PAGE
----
Rationally inattentive intertemporal choice

July 31, 2020

Discounting of future rewards is traditionally interpreted as evidence for an intrinsic preference in favor of sooner rewards. However, temporal discounting can also arise from internal uncertainty in value representations of future events, if one assumes that noisy mental simulations of the future are rationally combined with prior beliefs. Here, we further develop this idea by considering how simulation noise may be adaptively modulated by task demands, based on principles of rational inattention. We show how the optimal allocation of mental effort can give rise to the magnitude effect in intertemporal choice. In a re-analysis of two prior data sets, and in another experiment, we reveal several behavioral signatures of this theoretical account, tying choice stochasticity to the magnitude effect. We conclude that some aspects of temporal discounting may result from a cognitively plausible adaptive response to the costs of information processing.

A Neural Network for Wind-Guided Compass Navigation

July 14, 2020

Spatial maps in the brain are most accurate when they are linked to external sensory cues. Here, we show that the compass in the Drosophila brain is linked to the direction of the wind. Shifting the wind rightward rotates the compass as if the fly were turning leftward, and vice versa. We describe the mechanisms of several computations that integrate wind information into the compass. First, an intensity-invariant representation of wind direction is computed by comparing left-right mechanosensory signals. Then, signals are reformatted to reduce the coding biases inherent in peripheral mechanics, and wind cues are brought into the same circular coordinate system that represents visual cues and self-motion signals. Because the compass incorporates both mechanosensory and visual cues, it should enable navigation under conditions where no single cue is consistently reliable. These results show how local sensory signals can be transformed into a global, multimodal, abstract representation of space.

Origin of perseveration in the trade-off between reward and complexity

July 14, 2020

When humans and other animals make repeated choices, they tend to repeat previously chosen actions independently of their reward history. This paper locates the origin of perseveration in a trade-off between two computational goals: maximizing rewards and minimizing the complexity of the action policy. We develop an information-theoretic formalization of policy complexity and show how optimizing the trade-off leads to perseveration. Analysis of two data sets reveals that people attain close to optimal trade-offs. Parameter estimation and model comparison supports the claim that perseveration quantitatively agrees with the theoretically predicted functional form (a softmax function with a frequency-dependent action bias).

NMDAR-mediated modulation of gap junction circuit regulates olfactory learning in C. elegans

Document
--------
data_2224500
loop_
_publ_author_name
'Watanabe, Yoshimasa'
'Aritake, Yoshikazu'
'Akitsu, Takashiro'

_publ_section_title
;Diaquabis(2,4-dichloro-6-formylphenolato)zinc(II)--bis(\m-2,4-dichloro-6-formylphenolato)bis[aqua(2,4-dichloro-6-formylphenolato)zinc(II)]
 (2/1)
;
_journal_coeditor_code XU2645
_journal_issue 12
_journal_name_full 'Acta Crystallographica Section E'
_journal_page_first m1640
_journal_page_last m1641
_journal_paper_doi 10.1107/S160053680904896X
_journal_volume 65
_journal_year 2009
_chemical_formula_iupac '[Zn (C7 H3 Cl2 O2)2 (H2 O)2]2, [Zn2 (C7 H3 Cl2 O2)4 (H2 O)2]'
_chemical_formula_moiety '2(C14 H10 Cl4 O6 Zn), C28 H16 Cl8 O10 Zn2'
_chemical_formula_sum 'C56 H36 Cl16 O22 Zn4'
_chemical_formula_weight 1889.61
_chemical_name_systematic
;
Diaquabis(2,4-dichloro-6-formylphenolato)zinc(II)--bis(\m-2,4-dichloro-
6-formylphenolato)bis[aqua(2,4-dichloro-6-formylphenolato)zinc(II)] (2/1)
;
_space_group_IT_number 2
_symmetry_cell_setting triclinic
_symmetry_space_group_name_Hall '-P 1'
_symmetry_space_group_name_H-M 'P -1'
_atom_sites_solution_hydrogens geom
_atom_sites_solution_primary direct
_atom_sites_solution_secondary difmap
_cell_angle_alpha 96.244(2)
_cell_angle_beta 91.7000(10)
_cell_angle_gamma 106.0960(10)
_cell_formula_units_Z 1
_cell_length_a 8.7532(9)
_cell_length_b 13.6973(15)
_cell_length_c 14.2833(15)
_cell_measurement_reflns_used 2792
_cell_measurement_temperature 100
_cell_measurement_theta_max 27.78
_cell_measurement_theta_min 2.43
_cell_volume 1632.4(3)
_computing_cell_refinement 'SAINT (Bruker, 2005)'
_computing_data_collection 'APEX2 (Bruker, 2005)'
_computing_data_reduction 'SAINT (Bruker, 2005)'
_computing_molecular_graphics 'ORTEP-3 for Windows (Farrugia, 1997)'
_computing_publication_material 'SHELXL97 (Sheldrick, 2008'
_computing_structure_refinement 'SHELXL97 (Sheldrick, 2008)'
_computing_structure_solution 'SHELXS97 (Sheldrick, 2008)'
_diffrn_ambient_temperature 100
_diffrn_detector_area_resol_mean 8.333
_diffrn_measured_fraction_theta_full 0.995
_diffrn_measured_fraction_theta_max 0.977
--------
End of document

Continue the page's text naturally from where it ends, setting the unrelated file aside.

July 10, 2020

Modulation of gap junction-mediated electrical synapses is a common form of neural plasticity. However, the behavioral consequence of the modulation and the underlying molecular cellular mechanisms are not understood. Here, using a C. elegans circuit of interneurons that are connected by gap junctions, we show that modulation of the gap junctions facilitates olfactory learning. Learning experience weakens the gap junctions and induces a repulsive sensory response to the training odorants, which together decouple the responses of the interneurons to the training odorants to generate learned olfactory behavior. The weakening of the gap junctions results from downregulation of the abundance of a gap junction molecule, which is regulated by cell-autonomous function of the worm homologs of a NMDAR subunit and CaMKII. Thus, our findings identify the function of a gap junction modulation in an in vivo model of learning and a conserved regulatory pathway underlying the modulation.

3D Brain Organoids: Studying Brain Development and Disease Outside the Embryo

July 8, 2020

Scientists have been fascinated by the human brain for centuries, yet knowledge of the cellular and molecular events that build the human brain during embryogenesis and of how abnormalities in this process lead to neurological disease remains very superficial. In particular, the lack of experimental models for a process that largely occurs during human in utero development, and is therefore poorly accessible for study, has hindered progress in mechanistic understanding. Advances in stem cell-derived models of human organogenesis, in the form of three-dimensional organoid cultures, and transformative new analytic technologies have opened new experimental pathways for investigation of aspects of development, evolution, and pathology of the human brain. Here, we consider the biology of brain organoids, compared and contrasted with the endogenous human brain, and highlight experimental strategies to use organoids to pioneer new understanding of human brain pathology.